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HOW TO TAKE DOWN A SATELLITE

President Bush has ordered the Pentagon to undertake an unprecedented effort to use a Navy missile to try to destroy a broken U.S. spy satellite - and thereby minimize the risk to humans from its toxic fuel - by intercepting it just before it re-enters the atmosphere. "This is the first time we've used a tactical missile to engage a spacecraft," said Gen. James Cartwright, vice chairman of the Joint Chiefs of Staff, who would not say exactly what the odds of success are.

The attack plan: A single missile, of a type known as the Standard Missile 3, would be launched from a Navy ship at sea. The missile was originally designed to intercept a ballistic missile in flight, not a spacecraft, so the missile and its software have been modified. Ideally, the missile will strike the satellite directly just before it re-enters Earth's atmosphere over the Pacific, breaking it into small pieces that will mostly fall through the atmosphere rather than become space debris. It would be "next to impossible" to hit the satellite after that because of atmospheric disturbances, Cartwright said. If the first shot misses, a second try may be made. "This is all about trying to reduce the danger to human beings," said deputy national security adviser James Jeffrey.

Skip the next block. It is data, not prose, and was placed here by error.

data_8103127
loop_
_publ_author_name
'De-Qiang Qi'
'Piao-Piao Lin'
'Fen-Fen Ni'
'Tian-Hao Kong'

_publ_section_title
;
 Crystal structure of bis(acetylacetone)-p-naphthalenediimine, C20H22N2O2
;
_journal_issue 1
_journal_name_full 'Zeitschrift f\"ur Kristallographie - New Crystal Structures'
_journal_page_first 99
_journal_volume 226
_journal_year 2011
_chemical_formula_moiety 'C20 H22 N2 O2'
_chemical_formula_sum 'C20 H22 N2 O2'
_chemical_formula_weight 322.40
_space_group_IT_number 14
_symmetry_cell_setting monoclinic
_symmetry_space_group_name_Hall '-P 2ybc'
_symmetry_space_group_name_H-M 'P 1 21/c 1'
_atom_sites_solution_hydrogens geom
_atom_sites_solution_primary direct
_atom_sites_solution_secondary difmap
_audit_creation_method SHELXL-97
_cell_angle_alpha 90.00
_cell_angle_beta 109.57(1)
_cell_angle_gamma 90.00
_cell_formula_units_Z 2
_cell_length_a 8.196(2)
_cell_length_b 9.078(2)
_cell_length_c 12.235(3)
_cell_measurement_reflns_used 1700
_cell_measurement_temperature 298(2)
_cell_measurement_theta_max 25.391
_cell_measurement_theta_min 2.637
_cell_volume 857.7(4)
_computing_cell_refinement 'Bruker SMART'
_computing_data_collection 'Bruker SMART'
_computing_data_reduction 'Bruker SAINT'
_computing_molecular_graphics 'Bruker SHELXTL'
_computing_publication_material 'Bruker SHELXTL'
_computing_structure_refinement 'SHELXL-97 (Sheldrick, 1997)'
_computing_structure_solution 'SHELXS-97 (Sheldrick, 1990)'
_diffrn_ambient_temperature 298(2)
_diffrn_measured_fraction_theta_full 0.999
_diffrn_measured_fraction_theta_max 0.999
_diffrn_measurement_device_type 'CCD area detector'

Timing: Jeffrey did not say when the attempted intercept would be conducted, but the satellite, known by its military designation US 193, is expected to hit Earth during the first week of March. A "window of opportunity" for hitting the satellite has been calculated to begin in three or four days, Cartwright said. It could last as long as eight days. The Pentagon will wait until the shuttle Atlantis returns to Earth, a flight scheduled for Monday.

Assessing the danger: Many experts in the field said the danger of anyone being harmed by the falling satellite is extremely small. Much larger spacecraft, including Skylab and the shuttle Challenger, have fallen to Earth without consequences.

About the satellite: The 5,000-pound spacecraft, about the size of a school bus, was launched in December 2006 and failed almost immediately, leaving it uncontrollable. While information about the spacecraft is classified, experts believe it is the first of a new generation of smaller and more precise spy satellites. It circles the globe 16 times a day, carries a secret imaging sensor and is outfitted with thrusters - small engines used to position it in space. They contain the toxic rocket fuel hydrazine, which can be deadly in extended doses. About half of the spacecraft is expected to survive its blazing descent through the atmosphere and will scatter debris over several hundred miles.

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